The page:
) -- How jaded we've become.
Once, the idea of a multibillion-dollar company going bankrupt would have sent the stock market into a panic. Now, we simply shrug our shoulders and wonder who'll be the next to fall.
became one of the largest corporate bankruptcies in history. The $71 billion bank holding company has nearly $65 billion in liabilities, and the bankruptcy is being spun as a reorganization -- a chance to refinance debt obligations and come out leaner and stronger.
The fact that the company's major debt holders support the plan was seen as an encouraging sign, as was the company's prediction that the fast-tracked process would wrap up by the end of the year. CIT had been struggling for a while, along with practically every other financial company. The bankruptcy announcement was news, but hardly earth-shattering.
One group, however, seemed particularly vulnerable to the change in CIT's fortunes. CIT specializes in servicing small and mid-sized businesses. With CIT in trouble, would financing for small businesses be that much harder to find?
CIT's troubles are certainly bad news for the businesses that count on it for financing. Its small-business lending division is the country's leading provider of Small Business Administration loans, and thousands of small manufacturers depend on its factoring services, which provide the funding for them to supply goods to large retailers. Such financing arrangements are especially crucial now, in the lead-up to the holiday season.
CIT has rushed to reassure its current customers that business will continue as usual. "Our plan of reorganization is not a 'free-fall' filing or a liquidation of our assets," the company said in a statement to customers. "CIT is continuing its operations and is not going out of business."
But CIT will not be taking on new customers for the foreseeable future. That means countless small businesses have lost a major financing resource, even as large banks such as
Bank of America
have cut back dramatically on new loans.
But that doesn't mean small businesses that want to expand have no other options. According to the Small Business Administration, lending has increased dramatically in the second half of the year. Since the economic stimulus package went into effect in February, the average number of loans approved each week has grown by more than 50%. In September, almost $2 billion worth of loans were approved, the highest single-month dollar value since August 2007.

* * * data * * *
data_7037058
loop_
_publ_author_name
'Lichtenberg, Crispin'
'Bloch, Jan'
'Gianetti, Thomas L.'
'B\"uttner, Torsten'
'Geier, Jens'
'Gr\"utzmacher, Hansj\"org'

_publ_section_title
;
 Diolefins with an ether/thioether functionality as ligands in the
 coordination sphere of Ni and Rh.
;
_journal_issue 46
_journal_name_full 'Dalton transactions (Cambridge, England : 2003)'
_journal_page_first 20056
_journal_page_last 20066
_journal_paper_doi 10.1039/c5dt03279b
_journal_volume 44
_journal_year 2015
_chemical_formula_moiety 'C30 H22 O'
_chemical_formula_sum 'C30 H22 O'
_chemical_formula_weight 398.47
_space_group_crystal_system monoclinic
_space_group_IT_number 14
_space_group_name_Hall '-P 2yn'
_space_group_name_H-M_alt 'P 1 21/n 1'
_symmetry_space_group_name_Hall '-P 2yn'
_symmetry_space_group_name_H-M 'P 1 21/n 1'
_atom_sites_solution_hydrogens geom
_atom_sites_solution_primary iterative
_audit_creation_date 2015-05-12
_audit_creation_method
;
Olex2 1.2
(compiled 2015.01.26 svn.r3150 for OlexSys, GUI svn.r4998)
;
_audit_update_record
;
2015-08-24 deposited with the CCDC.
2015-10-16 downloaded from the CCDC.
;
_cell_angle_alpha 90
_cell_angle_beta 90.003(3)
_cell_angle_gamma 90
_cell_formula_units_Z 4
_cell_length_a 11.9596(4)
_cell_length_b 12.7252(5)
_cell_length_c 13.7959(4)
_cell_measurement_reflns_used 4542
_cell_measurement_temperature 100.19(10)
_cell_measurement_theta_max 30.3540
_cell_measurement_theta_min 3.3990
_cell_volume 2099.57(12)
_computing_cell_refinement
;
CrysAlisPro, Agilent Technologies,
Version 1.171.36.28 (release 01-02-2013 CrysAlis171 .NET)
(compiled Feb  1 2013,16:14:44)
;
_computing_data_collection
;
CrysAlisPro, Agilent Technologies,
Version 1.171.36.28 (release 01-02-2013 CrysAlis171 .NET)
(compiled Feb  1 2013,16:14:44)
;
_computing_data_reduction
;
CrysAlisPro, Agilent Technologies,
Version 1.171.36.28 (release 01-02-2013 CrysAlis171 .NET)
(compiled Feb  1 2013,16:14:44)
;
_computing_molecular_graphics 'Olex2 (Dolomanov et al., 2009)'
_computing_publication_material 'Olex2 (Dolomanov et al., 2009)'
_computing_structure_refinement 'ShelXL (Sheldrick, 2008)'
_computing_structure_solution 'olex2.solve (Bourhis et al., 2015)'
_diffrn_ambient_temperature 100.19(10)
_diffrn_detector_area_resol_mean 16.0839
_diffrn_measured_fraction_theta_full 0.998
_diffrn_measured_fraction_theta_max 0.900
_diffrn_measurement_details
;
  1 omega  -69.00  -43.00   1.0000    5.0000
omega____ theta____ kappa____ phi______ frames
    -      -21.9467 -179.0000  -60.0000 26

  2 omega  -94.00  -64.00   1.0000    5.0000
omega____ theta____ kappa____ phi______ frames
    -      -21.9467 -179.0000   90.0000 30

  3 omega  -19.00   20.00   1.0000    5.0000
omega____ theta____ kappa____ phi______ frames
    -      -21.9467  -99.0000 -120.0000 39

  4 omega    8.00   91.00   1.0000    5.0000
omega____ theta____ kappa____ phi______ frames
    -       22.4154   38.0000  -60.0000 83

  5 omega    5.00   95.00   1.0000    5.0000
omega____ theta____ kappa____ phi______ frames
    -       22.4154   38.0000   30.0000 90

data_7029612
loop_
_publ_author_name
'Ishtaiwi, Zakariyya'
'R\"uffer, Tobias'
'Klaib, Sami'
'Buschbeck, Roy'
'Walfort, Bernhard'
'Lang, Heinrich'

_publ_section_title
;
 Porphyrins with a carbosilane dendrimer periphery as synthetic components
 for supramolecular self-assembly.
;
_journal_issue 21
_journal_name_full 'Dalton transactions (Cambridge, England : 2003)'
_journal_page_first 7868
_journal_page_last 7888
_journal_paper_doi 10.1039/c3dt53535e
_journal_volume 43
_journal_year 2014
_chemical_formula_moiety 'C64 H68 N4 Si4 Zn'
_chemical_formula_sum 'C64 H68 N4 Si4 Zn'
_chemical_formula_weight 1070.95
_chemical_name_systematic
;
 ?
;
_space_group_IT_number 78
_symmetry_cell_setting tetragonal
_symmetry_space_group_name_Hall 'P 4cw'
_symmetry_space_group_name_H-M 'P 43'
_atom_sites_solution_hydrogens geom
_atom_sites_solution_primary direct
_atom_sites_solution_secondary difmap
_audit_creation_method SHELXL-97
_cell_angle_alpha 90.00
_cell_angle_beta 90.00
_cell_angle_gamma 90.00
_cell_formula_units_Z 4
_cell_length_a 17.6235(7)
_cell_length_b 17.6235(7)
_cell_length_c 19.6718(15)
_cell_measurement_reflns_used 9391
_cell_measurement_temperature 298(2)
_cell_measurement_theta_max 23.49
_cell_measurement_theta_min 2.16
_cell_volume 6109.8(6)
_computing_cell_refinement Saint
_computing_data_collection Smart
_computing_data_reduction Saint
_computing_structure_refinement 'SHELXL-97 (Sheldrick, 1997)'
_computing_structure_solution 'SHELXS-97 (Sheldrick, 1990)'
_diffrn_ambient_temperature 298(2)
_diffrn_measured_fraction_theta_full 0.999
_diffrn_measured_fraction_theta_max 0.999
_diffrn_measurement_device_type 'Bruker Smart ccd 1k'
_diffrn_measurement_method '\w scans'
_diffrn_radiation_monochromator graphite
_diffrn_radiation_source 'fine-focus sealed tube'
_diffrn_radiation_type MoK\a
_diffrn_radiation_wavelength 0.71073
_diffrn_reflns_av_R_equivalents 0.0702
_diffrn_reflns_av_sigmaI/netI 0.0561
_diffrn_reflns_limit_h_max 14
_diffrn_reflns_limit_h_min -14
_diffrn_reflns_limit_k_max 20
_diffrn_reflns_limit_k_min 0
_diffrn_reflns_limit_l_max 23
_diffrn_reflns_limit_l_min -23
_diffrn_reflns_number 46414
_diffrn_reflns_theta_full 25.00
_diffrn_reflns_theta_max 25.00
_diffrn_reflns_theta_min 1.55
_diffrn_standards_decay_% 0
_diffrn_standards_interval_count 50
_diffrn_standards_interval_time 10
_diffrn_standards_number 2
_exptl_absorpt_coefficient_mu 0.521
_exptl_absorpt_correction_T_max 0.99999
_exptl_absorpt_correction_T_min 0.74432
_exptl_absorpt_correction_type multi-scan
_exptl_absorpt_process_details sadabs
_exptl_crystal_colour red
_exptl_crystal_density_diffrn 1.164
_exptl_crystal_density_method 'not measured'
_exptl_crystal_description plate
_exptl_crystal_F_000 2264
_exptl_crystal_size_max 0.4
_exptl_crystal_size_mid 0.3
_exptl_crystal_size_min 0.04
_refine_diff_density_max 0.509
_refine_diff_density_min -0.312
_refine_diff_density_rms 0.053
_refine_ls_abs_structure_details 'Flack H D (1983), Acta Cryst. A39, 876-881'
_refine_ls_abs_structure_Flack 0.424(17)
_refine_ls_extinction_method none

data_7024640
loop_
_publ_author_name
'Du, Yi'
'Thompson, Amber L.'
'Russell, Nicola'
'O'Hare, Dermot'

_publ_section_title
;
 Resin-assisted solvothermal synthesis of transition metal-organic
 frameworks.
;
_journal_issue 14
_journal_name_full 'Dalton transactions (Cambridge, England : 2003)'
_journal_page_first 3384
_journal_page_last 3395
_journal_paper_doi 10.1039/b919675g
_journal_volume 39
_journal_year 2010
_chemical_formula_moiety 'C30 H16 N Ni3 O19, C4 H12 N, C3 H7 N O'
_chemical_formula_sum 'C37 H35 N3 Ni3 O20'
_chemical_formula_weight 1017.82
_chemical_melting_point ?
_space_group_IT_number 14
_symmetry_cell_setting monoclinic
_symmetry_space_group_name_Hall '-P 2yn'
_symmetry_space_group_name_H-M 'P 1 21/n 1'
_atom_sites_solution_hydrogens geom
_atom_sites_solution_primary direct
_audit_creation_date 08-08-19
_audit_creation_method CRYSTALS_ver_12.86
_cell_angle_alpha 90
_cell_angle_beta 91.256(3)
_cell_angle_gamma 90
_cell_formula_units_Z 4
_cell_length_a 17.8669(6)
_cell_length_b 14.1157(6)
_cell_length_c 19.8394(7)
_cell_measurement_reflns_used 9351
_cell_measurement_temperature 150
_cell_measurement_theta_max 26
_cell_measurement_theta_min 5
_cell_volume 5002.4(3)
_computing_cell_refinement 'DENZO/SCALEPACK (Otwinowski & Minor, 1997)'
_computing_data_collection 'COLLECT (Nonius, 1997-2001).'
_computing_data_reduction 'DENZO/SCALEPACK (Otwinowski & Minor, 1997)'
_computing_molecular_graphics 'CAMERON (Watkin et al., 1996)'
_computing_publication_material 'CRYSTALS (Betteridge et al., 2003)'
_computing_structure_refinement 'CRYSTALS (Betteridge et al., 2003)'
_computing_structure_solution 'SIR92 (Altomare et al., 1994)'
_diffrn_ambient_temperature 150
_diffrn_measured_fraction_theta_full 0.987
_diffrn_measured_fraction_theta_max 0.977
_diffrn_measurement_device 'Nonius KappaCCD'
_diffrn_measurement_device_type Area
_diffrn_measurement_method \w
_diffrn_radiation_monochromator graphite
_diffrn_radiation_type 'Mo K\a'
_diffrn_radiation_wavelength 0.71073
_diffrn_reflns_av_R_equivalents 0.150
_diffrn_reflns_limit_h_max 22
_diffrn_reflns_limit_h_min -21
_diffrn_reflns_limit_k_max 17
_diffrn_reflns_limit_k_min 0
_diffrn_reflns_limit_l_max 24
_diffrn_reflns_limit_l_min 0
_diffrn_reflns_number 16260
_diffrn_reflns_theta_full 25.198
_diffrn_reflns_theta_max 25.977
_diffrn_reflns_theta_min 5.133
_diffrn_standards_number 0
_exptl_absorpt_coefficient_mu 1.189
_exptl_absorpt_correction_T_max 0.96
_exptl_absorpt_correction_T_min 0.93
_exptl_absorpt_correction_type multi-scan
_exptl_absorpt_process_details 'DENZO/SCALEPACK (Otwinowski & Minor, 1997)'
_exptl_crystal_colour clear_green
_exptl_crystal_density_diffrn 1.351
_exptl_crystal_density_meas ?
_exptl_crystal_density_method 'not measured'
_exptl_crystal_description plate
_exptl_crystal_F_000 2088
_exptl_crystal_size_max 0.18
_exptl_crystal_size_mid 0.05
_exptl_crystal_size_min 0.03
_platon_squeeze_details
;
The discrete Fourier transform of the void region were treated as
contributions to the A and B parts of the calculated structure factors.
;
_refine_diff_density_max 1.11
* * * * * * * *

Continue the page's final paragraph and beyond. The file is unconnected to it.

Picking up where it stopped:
With large banks focused on paying back their TARP money or negotiating year-end bonuses for the executive suite, smaller independent banks have stepped in to meet small-business needs. According to an analysis of FDIC data by the Independent Community Bankers of America, community banks with less than $1 billion in assets were the only segment of the banking industry to show growth in net loans and leases in the second quarter of this year.
"The vast majority of community banks are well-capitalized and have plenty of liquidity," says Paul Merski, senior vice president and chief economist of the Independent Community Bankers of America, which represents about 5,000 of the estimated 8,000 community banks across the country. "We're transitioning back to the traditional model of local deposits funding local lending."
That's not to say smaller banks haven't been affected by the broader economic climate. "Regulators are cracking down, and credit scores have gone down across the board," Merski notes. The slumping real estate market has also affected small-business owners, who often use their homes or workplaces as collateral. "With real estate down by roughly a third, those borrowers have less to offer as collateral," he says.
Lending criteria have gotten stricter, and entrepreneurs may find themselves jumping through more hurdles to get approved. Now more than ever, it's crucial to show your ability to grow sales and pay back the loan. Lending to small businesses remains a risky proposition, and lenders -- no matter what their size -- need to be wowed before they'll say "yes."
And that's not a bad thing. When times were flush and loans were handed out with little more than a signature, bad debt ended up crushing us all. Higher lending standards result in better loans and stronger businesses. If you have a compelling vision, you can still get funding, as long as you're prepared for a hard sell.
Elizabeth Blackwell is a freelance writer based in Chicago. She is the author of Frommer's Chicago guidebook, and writes for the Wall Street Journal, Chicago, and other national magazines.